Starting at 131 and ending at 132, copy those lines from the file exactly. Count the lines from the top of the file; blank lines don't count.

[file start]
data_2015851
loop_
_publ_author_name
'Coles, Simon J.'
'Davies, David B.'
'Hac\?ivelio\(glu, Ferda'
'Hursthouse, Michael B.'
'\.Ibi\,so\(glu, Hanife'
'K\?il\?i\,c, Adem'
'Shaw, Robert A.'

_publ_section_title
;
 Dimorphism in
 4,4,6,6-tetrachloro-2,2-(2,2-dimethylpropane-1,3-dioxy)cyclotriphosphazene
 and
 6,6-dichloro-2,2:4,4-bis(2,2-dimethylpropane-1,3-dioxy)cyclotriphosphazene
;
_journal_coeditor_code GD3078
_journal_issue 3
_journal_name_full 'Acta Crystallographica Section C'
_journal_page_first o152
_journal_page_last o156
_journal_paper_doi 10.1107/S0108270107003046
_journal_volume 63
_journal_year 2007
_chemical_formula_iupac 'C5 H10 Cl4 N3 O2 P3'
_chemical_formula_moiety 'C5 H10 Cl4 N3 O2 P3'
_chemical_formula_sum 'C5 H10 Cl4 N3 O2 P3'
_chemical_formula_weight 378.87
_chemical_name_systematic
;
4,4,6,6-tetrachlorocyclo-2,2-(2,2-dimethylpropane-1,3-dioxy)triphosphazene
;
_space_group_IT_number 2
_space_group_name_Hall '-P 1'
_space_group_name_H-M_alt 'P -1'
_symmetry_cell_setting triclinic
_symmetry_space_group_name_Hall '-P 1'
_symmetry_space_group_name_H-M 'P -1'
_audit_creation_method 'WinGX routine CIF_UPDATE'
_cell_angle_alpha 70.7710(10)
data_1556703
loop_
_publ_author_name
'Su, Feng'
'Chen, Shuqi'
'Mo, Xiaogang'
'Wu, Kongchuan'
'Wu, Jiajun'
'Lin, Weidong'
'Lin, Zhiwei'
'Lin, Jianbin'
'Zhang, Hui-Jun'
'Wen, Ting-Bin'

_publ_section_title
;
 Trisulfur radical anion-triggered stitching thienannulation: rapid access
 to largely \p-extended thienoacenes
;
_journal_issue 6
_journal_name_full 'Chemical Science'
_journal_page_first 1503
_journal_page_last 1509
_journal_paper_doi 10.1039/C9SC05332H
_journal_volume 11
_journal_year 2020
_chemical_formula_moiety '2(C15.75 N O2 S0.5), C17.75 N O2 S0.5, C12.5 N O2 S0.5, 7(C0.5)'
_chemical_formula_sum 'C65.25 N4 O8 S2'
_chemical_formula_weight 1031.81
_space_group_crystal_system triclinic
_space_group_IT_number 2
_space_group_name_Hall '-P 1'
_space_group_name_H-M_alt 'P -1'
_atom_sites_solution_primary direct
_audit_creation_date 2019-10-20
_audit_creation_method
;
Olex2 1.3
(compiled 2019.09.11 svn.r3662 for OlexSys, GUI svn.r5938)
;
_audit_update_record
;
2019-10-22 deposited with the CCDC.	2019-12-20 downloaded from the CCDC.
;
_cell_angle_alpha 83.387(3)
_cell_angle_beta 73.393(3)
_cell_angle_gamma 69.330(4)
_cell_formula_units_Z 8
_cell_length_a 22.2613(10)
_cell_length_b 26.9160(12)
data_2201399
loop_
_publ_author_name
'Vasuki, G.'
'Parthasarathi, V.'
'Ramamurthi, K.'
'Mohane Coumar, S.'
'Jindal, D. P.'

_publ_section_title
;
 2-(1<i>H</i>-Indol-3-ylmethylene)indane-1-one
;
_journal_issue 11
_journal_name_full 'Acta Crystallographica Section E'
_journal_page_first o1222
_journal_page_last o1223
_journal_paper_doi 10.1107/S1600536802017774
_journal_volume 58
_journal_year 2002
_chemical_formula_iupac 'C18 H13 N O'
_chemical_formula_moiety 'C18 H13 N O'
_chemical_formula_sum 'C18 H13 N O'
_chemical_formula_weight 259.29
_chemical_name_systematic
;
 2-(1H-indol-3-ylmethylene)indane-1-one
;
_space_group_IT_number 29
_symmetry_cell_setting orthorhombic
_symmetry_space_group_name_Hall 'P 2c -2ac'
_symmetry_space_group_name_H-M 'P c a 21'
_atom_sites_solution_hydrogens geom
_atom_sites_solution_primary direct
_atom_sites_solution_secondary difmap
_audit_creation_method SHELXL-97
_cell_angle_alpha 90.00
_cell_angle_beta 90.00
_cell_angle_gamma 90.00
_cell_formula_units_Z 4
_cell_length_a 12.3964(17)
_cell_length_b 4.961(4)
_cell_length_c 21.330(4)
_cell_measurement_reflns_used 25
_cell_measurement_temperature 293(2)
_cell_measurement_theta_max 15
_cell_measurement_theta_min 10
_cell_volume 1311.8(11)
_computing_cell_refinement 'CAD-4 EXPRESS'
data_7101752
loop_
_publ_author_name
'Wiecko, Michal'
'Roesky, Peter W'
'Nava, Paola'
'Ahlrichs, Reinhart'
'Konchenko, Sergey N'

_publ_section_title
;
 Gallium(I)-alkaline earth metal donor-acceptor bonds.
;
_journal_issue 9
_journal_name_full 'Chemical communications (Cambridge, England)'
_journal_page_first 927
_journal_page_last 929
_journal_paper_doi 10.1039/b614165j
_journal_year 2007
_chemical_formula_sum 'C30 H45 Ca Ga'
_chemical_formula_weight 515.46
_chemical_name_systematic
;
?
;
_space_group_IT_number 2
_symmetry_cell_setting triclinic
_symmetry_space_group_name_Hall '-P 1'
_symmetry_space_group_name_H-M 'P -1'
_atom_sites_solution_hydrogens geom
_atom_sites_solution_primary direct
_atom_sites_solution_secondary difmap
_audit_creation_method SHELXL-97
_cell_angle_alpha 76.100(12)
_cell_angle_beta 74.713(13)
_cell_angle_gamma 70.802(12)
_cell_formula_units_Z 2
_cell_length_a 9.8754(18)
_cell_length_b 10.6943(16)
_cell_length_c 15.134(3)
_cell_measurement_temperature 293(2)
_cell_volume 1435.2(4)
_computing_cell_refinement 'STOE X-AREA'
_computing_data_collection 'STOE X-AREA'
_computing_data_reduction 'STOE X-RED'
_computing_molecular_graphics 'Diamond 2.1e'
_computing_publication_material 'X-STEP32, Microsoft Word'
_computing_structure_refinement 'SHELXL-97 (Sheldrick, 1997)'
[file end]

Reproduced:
_cell_length_b 4.961(4)
_cell_length_c 21.330(4)